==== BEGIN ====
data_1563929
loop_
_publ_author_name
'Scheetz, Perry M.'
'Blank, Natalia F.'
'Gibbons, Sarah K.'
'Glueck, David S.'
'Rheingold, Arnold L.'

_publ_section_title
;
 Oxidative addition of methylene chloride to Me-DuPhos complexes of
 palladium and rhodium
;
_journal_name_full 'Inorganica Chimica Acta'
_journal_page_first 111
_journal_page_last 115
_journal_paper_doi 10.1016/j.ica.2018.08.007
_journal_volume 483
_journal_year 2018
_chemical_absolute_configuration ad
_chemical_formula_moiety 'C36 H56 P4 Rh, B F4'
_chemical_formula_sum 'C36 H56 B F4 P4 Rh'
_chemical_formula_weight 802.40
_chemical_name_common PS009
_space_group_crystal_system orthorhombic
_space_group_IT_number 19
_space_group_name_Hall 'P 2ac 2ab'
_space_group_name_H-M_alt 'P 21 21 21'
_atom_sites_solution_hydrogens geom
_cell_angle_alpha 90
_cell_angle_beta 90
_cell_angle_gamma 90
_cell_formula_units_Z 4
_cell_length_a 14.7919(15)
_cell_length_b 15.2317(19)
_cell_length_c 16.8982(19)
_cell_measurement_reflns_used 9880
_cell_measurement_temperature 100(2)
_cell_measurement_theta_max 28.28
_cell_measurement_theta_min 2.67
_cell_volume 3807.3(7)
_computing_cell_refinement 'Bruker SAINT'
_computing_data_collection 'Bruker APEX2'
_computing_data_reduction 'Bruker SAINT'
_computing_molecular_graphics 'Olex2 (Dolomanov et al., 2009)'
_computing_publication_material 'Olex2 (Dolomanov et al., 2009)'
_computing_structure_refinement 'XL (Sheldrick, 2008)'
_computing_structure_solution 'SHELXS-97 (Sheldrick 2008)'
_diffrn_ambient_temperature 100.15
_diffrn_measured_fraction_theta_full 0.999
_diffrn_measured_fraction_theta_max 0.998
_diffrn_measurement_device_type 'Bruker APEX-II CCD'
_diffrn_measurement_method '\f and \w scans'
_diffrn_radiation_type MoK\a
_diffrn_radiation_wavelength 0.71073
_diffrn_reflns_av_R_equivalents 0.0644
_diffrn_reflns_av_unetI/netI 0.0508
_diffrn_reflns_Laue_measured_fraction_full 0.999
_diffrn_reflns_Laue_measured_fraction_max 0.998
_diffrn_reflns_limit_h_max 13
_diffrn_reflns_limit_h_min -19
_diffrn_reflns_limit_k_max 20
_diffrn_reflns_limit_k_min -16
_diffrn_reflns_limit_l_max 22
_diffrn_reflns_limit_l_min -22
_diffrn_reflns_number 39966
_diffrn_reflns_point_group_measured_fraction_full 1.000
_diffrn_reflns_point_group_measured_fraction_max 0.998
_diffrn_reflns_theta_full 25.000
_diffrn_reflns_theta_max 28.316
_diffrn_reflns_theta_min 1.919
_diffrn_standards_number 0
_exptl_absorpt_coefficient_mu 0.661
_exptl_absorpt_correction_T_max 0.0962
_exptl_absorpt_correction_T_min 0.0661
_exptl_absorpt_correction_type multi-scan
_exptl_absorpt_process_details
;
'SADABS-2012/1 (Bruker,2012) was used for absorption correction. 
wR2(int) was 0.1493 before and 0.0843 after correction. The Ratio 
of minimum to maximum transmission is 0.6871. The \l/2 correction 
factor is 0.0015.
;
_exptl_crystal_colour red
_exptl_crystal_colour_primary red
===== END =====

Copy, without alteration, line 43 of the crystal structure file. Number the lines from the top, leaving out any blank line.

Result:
_computing_data_collection 'Bruker APEX2'